Cite as:
Castro, L.M.; H&auml;rtl, F.; Ochoa Moreno, S.; Calvas, B.; Izquierdo Montoya, G.L. &amp; Knoke, T. (2018): <b>Integrated bio-economic models as tools to support land-use decision making: a review of potential and limitations</b>. <i>Journal of Bioeconomics</i> <b>online </b>, online<br>DOI: <a href="" target="_blank"></a>.

Resource Description

Title: Integrated bio-economic models as tools to support land-use decision making: a review of potential and limitations
FOR816dw ID: 1707
Publication Date: 2018-02-20
License and Usage Rights:
Resource Owner(s):
Individual: Luz Maria Castro
Individual: Fabian Härtl
Individual: Santiago Ochoa Moreno
Individual: Baltazar Calvas
Individual: Gonzalo Leonardo Izquierdo Montoya
Individual: Thomas Knoke
Bio-economic modelling has become a useful tool for anticipating the<br/> outcomes of policies and technologies before their implementation. Advances in mathematical<br/> programming have made it possible to build more comprehensive models. In<br/> an overview of recent studies about bio-economic models applied to land-use problems<br/> in agriculture and forestry,we evaluated howaspects such as uncertainty,multiple<br/> objective functions, system dynamics and time have been incorporated into models.<br/> We found that single objective models were more frequently applied at the farm level,<br/> while multiple objective modelling has been applied to meet concerns at the landscape<br/> level. Among the objectives, social aspects are seldom represented in allmodels, when<br/> being compared to economic and environmental aspects. The integration of uncertainty<br/> is occasionally a topic, while stochastic approaches are more frequently applied than<br/> non-stochastic robust methods. Mostmultiple-objectivemodels do not integrate uncertainty<br/> or sequential decision making. Static approaches continue to be more recurrent<br/> than truly dynamic models. Even though integrating multiple aspects may enhance<br/> our understanding of a system; it involves a tradeoff between complexity and robustness<br/> of the results obtained. Land-use models have to address this balance between<br/> complexity and robustness in order to evolve towards robust multiple-objective spatial<br/> optimization as a prerequisite to achieve sustainability goals.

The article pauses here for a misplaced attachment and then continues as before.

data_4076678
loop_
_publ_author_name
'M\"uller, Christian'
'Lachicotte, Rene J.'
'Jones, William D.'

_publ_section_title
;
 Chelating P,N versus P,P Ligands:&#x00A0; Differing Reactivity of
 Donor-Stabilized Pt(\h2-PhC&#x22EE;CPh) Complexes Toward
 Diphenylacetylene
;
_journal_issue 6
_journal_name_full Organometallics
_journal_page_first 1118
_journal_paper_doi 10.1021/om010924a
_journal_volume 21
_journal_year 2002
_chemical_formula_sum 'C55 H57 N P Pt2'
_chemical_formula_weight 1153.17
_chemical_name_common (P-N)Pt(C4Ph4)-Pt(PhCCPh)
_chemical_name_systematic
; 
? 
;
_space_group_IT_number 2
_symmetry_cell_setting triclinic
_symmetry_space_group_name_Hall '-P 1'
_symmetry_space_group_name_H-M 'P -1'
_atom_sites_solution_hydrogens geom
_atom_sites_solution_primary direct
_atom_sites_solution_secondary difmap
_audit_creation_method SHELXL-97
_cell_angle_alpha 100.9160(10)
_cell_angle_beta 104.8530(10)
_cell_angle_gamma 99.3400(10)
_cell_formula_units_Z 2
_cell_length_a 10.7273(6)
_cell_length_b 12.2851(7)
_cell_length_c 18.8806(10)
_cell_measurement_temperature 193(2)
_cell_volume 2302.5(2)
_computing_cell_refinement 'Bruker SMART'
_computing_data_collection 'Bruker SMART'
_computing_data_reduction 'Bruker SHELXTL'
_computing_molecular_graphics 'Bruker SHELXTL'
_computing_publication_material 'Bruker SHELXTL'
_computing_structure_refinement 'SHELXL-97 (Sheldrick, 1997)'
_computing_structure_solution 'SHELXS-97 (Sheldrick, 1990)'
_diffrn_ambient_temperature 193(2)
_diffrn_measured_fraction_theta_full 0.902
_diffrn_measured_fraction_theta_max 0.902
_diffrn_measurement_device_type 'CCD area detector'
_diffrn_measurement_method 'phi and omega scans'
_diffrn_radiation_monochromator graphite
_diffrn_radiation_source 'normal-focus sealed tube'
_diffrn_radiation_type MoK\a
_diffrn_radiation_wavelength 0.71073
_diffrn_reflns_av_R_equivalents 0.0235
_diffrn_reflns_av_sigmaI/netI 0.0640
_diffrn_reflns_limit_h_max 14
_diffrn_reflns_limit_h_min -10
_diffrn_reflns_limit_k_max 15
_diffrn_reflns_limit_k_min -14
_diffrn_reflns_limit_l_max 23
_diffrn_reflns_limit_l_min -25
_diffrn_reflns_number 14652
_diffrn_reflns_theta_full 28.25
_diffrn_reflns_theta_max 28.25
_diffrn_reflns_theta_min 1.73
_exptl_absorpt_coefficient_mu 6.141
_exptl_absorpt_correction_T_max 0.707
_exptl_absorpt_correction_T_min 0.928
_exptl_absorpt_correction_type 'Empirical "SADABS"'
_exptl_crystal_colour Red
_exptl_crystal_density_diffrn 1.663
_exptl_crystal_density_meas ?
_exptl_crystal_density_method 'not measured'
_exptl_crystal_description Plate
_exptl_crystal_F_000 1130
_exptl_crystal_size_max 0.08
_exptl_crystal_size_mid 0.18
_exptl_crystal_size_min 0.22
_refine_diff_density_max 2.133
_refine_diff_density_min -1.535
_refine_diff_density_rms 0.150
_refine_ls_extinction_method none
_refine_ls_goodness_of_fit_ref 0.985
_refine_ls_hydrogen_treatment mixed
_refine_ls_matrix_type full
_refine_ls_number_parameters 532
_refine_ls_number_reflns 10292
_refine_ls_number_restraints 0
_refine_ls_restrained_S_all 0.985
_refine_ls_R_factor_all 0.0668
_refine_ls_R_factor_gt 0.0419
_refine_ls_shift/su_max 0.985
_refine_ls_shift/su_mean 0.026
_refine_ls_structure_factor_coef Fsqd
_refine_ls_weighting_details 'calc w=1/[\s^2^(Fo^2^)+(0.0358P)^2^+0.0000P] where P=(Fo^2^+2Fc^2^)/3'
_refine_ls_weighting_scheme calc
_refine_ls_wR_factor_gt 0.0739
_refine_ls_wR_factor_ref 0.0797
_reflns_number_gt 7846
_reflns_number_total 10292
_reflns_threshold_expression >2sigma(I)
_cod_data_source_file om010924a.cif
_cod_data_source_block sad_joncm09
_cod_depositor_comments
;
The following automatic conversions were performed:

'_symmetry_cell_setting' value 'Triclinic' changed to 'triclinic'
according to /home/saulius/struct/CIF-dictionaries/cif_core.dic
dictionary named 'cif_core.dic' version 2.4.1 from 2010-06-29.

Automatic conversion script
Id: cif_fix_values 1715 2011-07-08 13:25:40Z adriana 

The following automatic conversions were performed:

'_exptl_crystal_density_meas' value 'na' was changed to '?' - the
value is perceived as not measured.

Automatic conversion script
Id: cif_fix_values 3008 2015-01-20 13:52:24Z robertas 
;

| Uncertainty analysis | land use modeling |
Literature type specific fields:
Journal: Journal of Bioeconomics
Volume: online
Page Range: online
Metadata Provider:
Individual: Carola Paul
Online Distribution:
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